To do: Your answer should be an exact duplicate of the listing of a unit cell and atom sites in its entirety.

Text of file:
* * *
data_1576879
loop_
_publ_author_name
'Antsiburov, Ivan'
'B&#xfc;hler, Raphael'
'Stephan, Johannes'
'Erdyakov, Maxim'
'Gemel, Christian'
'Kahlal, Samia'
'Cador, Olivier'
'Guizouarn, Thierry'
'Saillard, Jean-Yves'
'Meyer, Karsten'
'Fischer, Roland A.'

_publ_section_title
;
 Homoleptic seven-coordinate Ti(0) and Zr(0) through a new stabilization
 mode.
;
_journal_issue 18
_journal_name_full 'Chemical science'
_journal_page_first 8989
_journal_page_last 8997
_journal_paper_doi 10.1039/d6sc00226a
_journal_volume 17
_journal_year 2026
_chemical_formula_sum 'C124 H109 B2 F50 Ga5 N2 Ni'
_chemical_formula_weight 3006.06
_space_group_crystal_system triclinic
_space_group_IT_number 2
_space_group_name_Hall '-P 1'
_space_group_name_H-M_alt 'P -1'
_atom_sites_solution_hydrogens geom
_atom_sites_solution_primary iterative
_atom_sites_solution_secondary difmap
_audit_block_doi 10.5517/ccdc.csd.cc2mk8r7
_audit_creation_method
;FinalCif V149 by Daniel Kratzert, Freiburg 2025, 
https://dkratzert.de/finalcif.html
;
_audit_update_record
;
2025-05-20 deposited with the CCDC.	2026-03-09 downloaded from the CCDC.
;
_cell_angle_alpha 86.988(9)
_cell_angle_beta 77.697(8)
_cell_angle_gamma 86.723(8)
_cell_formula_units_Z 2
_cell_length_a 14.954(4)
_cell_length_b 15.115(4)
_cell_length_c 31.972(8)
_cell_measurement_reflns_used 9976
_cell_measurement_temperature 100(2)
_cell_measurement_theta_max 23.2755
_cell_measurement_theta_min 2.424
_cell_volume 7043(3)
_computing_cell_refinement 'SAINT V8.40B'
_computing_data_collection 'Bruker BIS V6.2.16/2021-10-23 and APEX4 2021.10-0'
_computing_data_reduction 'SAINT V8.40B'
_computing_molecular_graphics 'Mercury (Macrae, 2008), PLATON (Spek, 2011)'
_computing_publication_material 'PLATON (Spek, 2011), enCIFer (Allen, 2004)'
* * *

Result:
data_1576879
loop_
_publ_author_name
'Antsiburov, Ivan'
'B&#xfc;hler, Raphael'
'Stephan, Johannes'
'Erdyakov, Maxim'
'Gemel, Christian'
'Kahlal, Samia'
'Cador, Olivier'
'Guizouarn, Thierry'
'Saillard, Jean-Yves'
'Meyer, Karsten'
'Fischer, Roland A.'

_publ_section_title
;
 Homoleptic seven-coordinate Ti(0) and Zr(0) through a new stabilization
 mode.
;
_journal_issue 18
_journal_name_full 'Chemical science'
_journal_page_first 8989
_journal_page_last 8997
_journal_paper_doi 10.1039/d6sc00226a
_journal_volume 17
_journal_year 2026
_chemical_formula_sum 'C124 H109 B2 F50 Ga5 N2 Ni'
_chemical_formula_weight 3006.06
_space_group_crystal_system triclinic
_space_group_IT_number 2
_space_group_name_Hall '-P 1'
_space_group_name_H-M_alt 'P -1'
_atom_sites_solution_hydrogens geom
_atom_sites_solution_primary iterative
_atom_sites_solution_secondary difmap
_audit_block_doi 10.5517/ccdc.csd.cc2mk8r7
_audit_creation_method
;FinalCif V149 by Daniel Kratzert, Freiburg 2025, 
https://dkratzert.de/finalcif.html
;
_audit_update_record
;
2025-05-20 deposited with the CCDC.	2026-03-09 downloaded from the CCDC.
;
_cell_angle_alpha 86.988(9)
_cell_angle_beta 77.697(8)
_cell_angle_gamma 86.723(8)
_cell_formula_units_Z 2
_cell_length_a 14.954(4)
_cell_length_b 15.115(4)
_cell_length_c 31.972(8)
_cell_measurement_reflns_used 9976
_cell_measurement_temperature 100(2)
_cell_measurement_theta_max 23.2755
_cell_measurement_theta_min 2.424
_cell_volume 7043(3)
_computing_cell_refinement 'SAINT V8.40B'
_computing_data_collection 'Bruker BIS V6.2.16/2021-10-23 and APEX4 2021.10-0'
_computing_data_reduction 'SAINT V8.40B'
_computing_molecular_graphics 'Mercury (Macrae, 2008), PLATON (Spek, 2011)'
_computing_publication_material 'PLATON (Spek, 2011), enCIFer (Allen, 2004)'